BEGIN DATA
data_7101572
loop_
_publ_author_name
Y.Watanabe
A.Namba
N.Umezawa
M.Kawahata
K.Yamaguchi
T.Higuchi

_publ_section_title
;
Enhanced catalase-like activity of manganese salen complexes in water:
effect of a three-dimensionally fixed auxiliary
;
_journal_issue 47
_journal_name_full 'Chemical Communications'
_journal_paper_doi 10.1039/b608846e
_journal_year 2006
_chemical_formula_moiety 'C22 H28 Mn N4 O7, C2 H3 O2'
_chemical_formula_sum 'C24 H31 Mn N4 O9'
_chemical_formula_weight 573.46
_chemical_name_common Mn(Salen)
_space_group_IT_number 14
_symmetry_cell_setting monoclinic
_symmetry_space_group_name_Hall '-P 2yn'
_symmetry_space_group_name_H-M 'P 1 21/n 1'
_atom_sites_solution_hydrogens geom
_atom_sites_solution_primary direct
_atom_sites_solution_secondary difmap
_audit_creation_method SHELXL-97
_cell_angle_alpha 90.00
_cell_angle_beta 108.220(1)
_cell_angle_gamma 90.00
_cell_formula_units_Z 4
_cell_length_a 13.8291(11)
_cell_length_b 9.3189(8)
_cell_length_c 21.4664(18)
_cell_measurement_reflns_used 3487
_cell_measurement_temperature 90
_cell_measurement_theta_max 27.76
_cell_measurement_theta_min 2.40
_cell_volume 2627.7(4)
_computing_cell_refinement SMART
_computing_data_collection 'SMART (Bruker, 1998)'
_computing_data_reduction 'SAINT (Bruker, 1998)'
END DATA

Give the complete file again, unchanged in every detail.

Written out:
data_7101572
loop_
_publ_author_name
Y.Watanabe
A.Namba
N.Umezawa
M.Kawahata
K.Yamaguchi
T.Higuchi

_publ_section_title
;
Enhanced catalase-like activity of manganese salen complexes in water:
effect of a three-dimensionally fixed auxiliary
;
_journal_issue 47
_journal_name_full 'Chemical Communications'
_journal_paper_doi 10.1039/b608846e
_journal_year 2006
_chemical_formula_moiety 'C22 H28 Mn N4 O7, C2 H3 O2'
_chemical_formula_sum 'C24 H31 Mn N4 O9'
_chemical_formula_weight 573.46
_chemical_name_common Mn(Salen)
_space_group_IT_number 14
_symmetry_cell_setting monoclinic
_symmetry_space_group_name_Hall '-P 2yn'
_symmetry_space_group_name_H-M 'P 1 21/n 1'
_atom_sites_solution_hydrogens geom
_atom_sites_solution_primary direct
_atom_sites_solution_secondary difmap
_audit_creation_method SHELXL-97
_cell_angle_alpha 90.00
_cell_angle_beta 108.220(1)
_cell_angle_gamma 90.00
_cell_formula_units_Z 4
_cell_length_a 13.8291(11)
_cell_length_b 9.3189(8)
_cell_length_c 21.4664(18)
_cell_measurement_reflns_used 3487
_cell_measurement_temperature 90
_cell_measurement_theta_max 27.76
_cell_measurement_theta_min 2.40
_cell_volume 2627.7(4)
_computing_cell_refinement SMART
_computing_data_collection 'SMART (Bruker, 1998)'
_computing_data_reduction 'SAINT (Bruker, 1998)'